Royal Relations: Elizabeth II and Felipe VI

Aaron McCracken/Harrisons [CC BY 2.0 (https://creativecommons.org/licenses/by/2.0)] and Casa Rosada (Argentina Presidency of the Nation), CC BY 2.5 Wiki Commons

One is the longest reigning monarch in Europe, the other is the newest king on the continent. But while their reigns started sixty years apart, Elizabeth II and Felipe VI have a linked history with roots in centuries past. The pair share several blood lines with ties to two of the most famous matchmakers in royal history. Here are the different ways Elizabeth II and Felipe VI get to call each other cousin.

The Victorian Side

The queen who dominated the 19th century is an ancestor of both the British and Spanish monarchs and one of them has a double tie to the woman who gave her name to an era. Both Felipe VI and Elizabeth II are descendants of Queen Victoria through their fathers. The Queen is the great, great, granddaughter of the woman she replaced as longest reigning monarch in British history. She is descended from Victoria’s eldest son, King Edward VII.

Felipe VI also has a paternal line going all the way back to the great queen. His father, Juan Carlos I of Spain, is the grandson of Queen Ena of Spain who started life as Princess Victoria Eugenie of Battenberg, the only daughter of Queen Victoria’s youngest child, Princess Beatrice.

But Felipe also has a link to Victoria’s firstborn, too. His mother, Queen Sofia, was the daughter of King Paul of Greece who himself was a grandson of Victoria, Princess Royal and the eldest of Victoria and Albert’s nine children. Her marriage, in 1858, to the future Emperor Frederick III of Germany, produced eight children. The eldest of those became Emperor Wilhelm II whose only daughter, Victoria Louise, married Prince Ernest Augustus of Hanover. Their only daughter, Frederica, married King Paul of Greece thus providing a double link to Queen Victoria for Felipe VI of Spain.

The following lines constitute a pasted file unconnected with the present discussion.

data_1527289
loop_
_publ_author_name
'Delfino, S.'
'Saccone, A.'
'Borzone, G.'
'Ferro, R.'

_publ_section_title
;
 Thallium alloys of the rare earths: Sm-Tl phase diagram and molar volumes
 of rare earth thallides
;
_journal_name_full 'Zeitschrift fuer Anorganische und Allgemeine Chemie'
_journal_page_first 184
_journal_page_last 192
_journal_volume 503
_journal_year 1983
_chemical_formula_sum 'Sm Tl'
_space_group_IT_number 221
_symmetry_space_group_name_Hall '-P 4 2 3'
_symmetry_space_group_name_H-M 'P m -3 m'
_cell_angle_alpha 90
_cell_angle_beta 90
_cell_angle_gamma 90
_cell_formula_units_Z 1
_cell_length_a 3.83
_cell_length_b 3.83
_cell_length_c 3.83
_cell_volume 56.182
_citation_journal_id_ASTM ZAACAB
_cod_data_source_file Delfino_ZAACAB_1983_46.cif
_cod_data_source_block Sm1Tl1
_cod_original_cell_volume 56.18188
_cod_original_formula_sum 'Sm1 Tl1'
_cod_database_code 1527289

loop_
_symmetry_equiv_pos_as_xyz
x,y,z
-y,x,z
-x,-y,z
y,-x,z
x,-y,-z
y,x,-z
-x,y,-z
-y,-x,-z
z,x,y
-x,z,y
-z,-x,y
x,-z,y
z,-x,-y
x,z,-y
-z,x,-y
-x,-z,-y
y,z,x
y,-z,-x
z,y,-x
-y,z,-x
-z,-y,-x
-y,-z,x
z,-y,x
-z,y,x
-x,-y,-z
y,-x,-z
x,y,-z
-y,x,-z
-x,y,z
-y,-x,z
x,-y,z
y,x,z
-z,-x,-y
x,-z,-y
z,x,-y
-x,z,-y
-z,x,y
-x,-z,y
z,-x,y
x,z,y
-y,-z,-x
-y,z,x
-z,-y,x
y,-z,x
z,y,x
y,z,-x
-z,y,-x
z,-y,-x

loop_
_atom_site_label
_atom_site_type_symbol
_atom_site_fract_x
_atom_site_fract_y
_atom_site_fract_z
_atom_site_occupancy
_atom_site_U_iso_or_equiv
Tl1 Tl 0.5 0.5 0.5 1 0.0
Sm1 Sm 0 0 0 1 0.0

The Danish Dimension

Victoria earned herself the nickname of ‘Grandmother of Europe’ thanks to the matchmaking that saw her descendants marry into many of the continent’s ruling houses. But another 19th century royal who never expected to rule was giving her a run for her money when it came to sharing genes. King Christian IX of Denmark was no slouch when it came to arranging royal weddings and, as a result, we find him in the family trees of both Elizabeth II and Felipe VI.

He is a great, great grandfather of the Queen through his daughter, Alexandra. She married Queen Victoria’s eldest son, the future Edward VII, in March 1863, just months before her father became King of Denmark. Their second son, King George V, was the grandfather of Elizabeth II.

Felipe’s link to Christian is again two fold and once more comes via his mother, Sofia. Christian IX’s second son, George, became King of Greece and was the paternal grandfather of Sofia’s father, King Paul. And Christian’s youngest daughter, Princess Thyra, was the paternal grandmother of Sofia’s mother, Frederica.

Those are the stand out royal links between these two monarchs although the complicated bloodlines of Europe’s ruling houses mean connections between all of today’s regal families are multiple. If you want to find out more about how royal houses across Europe are linked to one another, Royal Central’s Assistant Editor Moniek Bloks has written a book about Carolina of Orange-Nassau, ancestress of many modern kings, queens, princes and princesses which is available worldwide!

About author

Lydia is a writer, blogger and journalist. She's worked in the media for over twenty years as a broadcast reporter, producer and editor as well as feature and online writer. As well as royals and royal history, she's a news junkie and podcaster.